ON November 5,1605 Guy Fawkes was arrested in London after he was discovered carrying matches, next to 36 barrels of gunpowder, in the cellars underneath the Parliament – but when the news from England filtered up to the far north of Scotland, the people of Dornoch believed they had received advance warning of the plot, sent directly to them from God.

In Dornoch, there had also been strange happenings on the night of November 5. A terrible storm had suddenly blown up, causing massive damage to the Cathedral.

In 1605, Dornoch Cathedral was already standing partially ruined, with some of its roof gone. It had been burnt down 35 years earlier by John the Stout, the heir to the Earldom of Caithness, and Aodh Mackay, the Chief of the Clan Mackay. Dornoch was part of the Earldom of Sutherland, and the Earldom of Caithness, supported by the Mackay clan, was embroiled in a bitter ongoing dispute which had already seen the old Earl and Countess of Sutherland killed by poisoning. However, part of Dornoch Cathedral had been saved from the disastrous fire, and the tower and some fine Gothic arches were still standing.

But on the night of November 5 1605, the gale-force winds were so strong that this final part of Dornoch cathedral fell: "All the inner stone pillars of the north side of the body of the cathedral church ... were blown from the very roots and foundation ... clean over the outer walls." The pillars which had held up the roof were blown out – but to the astonishment of everyone in Dornoch the outer walls remained standing. It was as if the cathedral had been turned inside out by an explosion.

The second surviving son of the Earl of Sutherland, Robert Gordon, had only recently passed through London on his way home from a trip to France. Robert had travelled north from England just a few weeks before, in October 1605. He already had plans to return to London and the newly-established court of James VI and I, so was eagerly watching out for news from the capital.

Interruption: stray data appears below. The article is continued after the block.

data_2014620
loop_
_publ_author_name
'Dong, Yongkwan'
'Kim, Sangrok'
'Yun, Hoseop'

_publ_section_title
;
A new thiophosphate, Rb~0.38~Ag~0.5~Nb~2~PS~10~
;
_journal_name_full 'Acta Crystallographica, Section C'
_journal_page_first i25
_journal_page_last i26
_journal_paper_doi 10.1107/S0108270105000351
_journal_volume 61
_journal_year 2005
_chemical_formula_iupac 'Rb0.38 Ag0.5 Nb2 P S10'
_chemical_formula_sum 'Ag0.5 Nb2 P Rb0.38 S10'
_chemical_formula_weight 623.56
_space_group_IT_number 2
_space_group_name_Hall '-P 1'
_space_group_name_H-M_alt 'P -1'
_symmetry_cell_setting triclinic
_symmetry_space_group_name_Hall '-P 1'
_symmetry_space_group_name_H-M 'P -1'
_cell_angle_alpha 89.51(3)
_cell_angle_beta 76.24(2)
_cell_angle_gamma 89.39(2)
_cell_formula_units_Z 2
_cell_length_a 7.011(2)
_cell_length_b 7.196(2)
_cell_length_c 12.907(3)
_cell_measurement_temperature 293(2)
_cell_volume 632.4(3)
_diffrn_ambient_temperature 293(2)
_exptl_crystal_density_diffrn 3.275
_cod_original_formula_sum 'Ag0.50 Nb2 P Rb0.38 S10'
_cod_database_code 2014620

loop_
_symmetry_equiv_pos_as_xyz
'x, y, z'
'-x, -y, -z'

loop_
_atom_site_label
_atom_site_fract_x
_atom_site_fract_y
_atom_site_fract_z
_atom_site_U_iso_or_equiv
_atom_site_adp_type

When Robert heard of the Gunpowder Plot he was shocked: ‘"The detestable powder treason," he called it, "a monstrous and devilish plot, singular from all example… against the king, queen, prince, and the whole state of Great Britain."

Robert immediately made the connection with the strange events that had taken place in Dornoch on the same night of November 5.

"These great winds," Robert wrote, "did even then prognosticate and foreshadow some great treason to be at hand." Robert and the people around him in Dornoch were convinced that the storm in the far north had been a sign to them that the devil was at work, and bad things were brewing. "As the devil was busy then to trouble the air, so was he busy, by these his firebrands [Guy Fawkes and the other plotters], to trouble the estate of Great Britain."’

Robert’s family, the Earls of Sutherland, were all Catholic, but Robert himself, after his travels on the Continent, and with a desire to become established at the court in London, seems to have converted to Protestantism. Robert had no hesitation in blaming Jesuit preachers as being the prime movers behind the Catholic Gunpowder Plot – despite the fact that his own uncle James Gordon was one of the most prominent Scottish Jesuits. Robert had become totally committed to James VI’s idea of a "state of Great Britain", with a united Scotland and England, and saw the Gunpowder Plot as an evil and unforgiveable attack on the king’s person.

There was a history in Scotland of mysterious gales being summoned up by people who wished ill on James VI: a trial in the 1590s had seen one Agnes Sampson confess that she, along with a group of other witches, had called on the devil to help them raise a storm against the Scots king. James VI was out of the country at the time, returning from his romantic trip to collect his new bride, Queen Anne of Denmark, and the witches and their accomplices did not wish him to return. They worked a spell involving casting a black cat into the water. The cat objected, and swam back to shore. Then the witches upped their game, and threw into the water another cat, to which they also attached dead body parts. A mighty tempest blew up. King James VI and his new bride were delayed in their journey by the contrary winds – but another vessel, loaded with presents for the new queen, was sunk as it travelled from Kinghorn to Leith.

In Scottish folklore, the devil had long been associated with bad weather and strong winds. Witches, one of James VI’s obsessions, were believed to work with the devil to control the wind. The coincidence of the storm in Dornoch and the Gunpowder Plot in London, made it easy to link them. Robert Gordon of Sutherland remembered November 5 vividly, and wrote about it some years later, in a family chronicle he made up for his nephew – while Robert himself authorised the rebuilding of Dornoch Cathedral in 1616.